Trade, Law and the Planet - Greening the Path to Global Cooperation
A Conversation with Prof. Manjiao Chi
International Law is integral to processes of global cooperation. Is there are particular area where this relationship between law and global cooperation comes alive, that has caught your attention in recent times?
I am an international lawyer and the Centre is dedicated to global cooperation, andI think global cooperation would not really be achieved without the support of international law. Currently my research concentrates mainly on international trade, investment policies, law and sustainable development. I am consulting with a number of United Nations agencies on related topics, like the Free Trade Agreements (FTAs) and other investment agreements. It is a field where I believe global cooperation is needed and crucial. For example, the appellate body of the World Trade Organization (WTO) is highly likely to be paralyzed by the end of the year if no new judges are appointed to it. To solve this crisis, cooperation among WTO members is quite necessary.
You have worked recently and extensively on ‘greening’ international trade. In what ways do you think these processes relate to global cooperation for mitigation of climate change?
I have been working on the idea of ‘greening’ international trade from the environmental perspective, and conceptually this extends easily to the broader concepts of climate change. I would say that studying the confluence of the two ideas- first, climate change, which is of course a major research focus at the Centre, and second, Green Trade and Investments, which has been one of my major research interests- fit well will within global cooperation research.
Actors, decision making processes and strategies in this field are changing at a fast pace. How do you think we should deal with these challenges in the international arena?
I think, in the future, this could be dealt with in two parallel ways. First, from a legal perspective, we have to identify more environment and green-related positions from a normative point of view. We have to look for them in treaties, domestic laws and various multilateral arrangements, to see the ways in which states actually understand the issue and what they would like to do in order to promote and invest in green trade in the future. The second way, which I think is more directly linked with cooperation and governance, is to have a closer look at non-state actors.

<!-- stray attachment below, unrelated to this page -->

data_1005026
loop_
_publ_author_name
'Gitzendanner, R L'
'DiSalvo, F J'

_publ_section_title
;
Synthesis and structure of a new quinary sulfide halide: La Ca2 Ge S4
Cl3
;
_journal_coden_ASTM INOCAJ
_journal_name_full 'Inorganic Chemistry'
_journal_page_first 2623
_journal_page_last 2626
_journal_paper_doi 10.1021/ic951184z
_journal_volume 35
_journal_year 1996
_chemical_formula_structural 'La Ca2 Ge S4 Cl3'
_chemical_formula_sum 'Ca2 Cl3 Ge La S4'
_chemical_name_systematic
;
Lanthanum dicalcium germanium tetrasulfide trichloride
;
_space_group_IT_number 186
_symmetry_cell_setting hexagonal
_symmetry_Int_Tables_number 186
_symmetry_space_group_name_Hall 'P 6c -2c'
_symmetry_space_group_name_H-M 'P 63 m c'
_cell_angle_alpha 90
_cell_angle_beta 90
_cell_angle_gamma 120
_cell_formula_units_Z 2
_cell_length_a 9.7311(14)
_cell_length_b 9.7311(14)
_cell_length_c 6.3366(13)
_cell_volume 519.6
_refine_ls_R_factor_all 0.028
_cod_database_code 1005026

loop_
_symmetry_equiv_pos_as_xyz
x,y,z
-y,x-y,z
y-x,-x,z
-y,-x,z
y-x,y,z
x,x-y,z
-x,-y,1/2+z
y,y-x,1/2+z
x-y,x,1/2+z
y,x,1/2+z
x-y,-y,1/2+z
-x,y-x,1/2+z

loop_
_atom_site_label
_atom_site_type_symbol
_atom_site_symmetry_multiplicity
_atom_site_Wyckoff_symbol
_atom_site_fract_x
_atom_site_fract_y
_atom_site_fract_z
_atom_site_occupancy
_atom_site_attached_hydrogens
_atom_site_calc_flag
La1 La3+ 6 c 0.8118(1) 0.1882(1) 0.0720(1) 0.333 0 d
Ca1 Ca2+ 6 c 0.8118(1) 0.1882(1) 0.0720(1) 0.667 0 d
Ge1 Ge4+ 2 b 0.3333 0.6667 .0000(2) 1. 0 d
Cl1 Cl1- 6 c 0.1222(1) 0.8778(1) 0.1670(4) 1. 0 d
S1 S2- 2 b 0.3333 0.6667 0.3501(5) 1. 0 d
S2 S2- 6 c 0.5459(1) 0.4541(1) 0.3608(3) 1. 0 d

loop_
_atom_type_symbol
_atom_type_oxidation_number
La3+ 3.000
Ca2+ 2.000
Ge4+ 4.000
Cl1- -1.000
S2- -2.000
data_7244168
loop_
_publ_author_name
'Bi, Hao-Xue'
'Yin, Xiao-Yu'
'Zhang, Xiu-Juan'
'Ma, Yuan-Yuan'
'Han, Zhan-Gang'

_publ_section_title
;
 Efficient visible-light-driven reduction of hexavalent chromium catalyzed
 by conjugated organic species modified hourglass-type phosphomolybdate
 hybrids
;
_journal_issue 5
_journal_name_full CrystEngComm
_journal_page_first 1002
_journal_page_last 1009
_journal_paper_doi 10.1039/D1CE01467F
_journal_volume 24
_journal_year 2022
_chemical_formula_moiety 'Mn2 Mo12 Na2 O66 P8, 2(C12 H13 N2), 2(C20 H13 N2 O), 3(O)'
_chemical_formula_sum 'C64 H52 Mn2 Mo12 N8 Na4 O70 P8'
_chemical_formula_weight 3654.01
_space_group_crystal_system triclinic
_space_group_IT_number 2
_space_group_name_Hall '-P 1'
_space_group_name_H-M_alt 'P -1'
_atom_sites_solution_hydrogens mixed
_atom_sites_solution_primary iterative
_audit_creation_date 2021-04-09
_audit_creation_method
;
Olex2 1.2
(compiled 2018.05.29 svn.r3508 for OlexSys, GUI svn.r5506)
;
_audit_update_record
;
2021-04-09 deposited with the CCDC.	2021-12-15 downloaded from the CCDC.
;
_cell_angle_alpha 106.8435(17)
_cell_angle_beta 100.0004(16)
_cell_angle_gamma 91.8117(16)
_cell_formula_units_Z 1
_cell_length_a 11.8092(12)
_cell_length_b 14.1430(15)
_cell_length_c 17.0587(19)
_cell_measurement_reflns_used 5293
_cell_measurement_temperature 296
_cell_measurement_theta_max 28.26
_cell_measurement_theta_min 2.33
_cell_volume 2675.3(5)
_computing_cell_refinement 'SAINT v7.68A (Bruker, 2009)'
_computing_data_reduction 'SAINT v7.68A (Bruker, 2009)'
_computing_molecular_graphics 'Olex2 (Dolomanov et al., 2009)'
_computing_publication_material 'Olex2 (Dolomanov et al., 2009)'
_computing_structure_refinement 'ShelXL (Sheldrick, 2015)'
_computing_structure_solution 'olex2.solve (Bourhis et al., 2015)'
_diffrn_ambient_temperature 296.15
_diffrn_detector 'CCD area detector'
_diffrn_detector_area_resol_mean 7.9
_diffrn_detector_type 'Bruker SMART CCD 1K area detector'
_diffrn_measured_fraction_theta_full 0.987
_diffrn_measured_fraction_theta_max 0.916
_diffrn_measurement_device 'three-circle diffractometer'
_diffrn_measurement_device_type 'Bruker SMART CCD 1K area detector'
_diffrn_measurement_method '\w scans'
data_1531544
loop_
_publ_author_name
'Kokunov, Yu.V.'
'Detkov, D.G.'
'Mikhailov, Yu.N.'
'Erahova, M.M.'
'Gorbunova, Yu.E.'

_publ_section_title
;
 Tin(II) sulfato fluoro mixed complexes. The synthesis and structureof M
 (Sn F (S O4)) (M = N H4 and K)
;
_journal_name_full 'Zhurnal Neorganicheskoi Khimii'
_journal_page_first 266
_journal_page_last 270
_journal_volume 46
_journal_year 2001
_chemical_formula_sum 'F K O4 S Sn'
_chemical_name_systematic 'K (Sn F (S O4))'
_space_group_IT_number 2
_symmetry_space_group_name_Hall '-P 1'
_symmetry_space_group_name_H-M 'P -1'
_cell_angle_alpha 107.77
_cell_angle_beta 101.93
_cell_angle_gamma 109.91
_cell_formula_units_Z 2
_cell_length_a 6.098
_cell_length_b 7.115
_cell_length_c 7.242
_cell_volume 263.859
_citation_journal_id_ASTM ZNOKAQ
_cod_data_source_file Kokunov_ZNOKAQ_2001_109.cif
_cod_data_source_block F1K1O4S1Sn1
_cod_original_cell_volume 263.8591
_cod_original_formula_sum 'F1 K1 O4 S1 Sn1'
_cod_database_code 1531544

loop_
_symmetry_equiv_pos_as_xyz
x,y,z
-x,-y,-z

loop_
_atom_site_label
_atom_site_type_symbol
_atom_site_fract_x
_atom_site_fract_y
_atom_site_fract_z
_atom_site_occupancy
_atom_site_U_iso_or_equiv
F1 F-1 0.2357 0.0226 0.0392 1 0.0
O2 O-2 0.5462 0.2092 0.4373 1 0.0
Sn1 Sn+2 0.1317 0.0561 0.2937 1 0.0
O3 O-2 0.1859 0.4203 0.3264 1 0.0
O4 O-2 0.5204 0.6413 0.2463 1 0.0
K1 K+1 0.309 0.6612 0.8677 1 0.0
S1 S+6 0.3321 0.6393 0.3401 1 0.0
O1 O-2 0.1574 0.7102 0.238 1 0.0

This is important because trade and investment are done not just through governments but mostly by private companies. It is very important to ensure that the companies- especially multinational companies- are aware of the effects of climate change and the importance of environmental protection and sustainable development at large, when they engage in trade and international cooperation.
In this context, where do you see the possible contribution of a global cooperation perspective?
Global cooperation as perspective has a huge potential here, if understood in the broader sense. On one side, it should be understood within the international relations rubric of a more formal cooperation between states, which is the more common form of global cooperation today. At the same time, we also need to broaden the concept to include private actors, non-state actors like NGOs and even academics in shaping the future of global cooperation. We need to, importantly, conduct more empirical research on how we can systematically include and engage all these stakeholders in the future of global cooperation. The Centre has a broad agenda that covers these ideas quite well, and the fact that the Centre has decided to become a research-oriented institution instead of a policy think-tank will, I believe, help it deliver nuanced understanding to the many layers and combinations of international cooperation.
Interview by Mouli Banerjee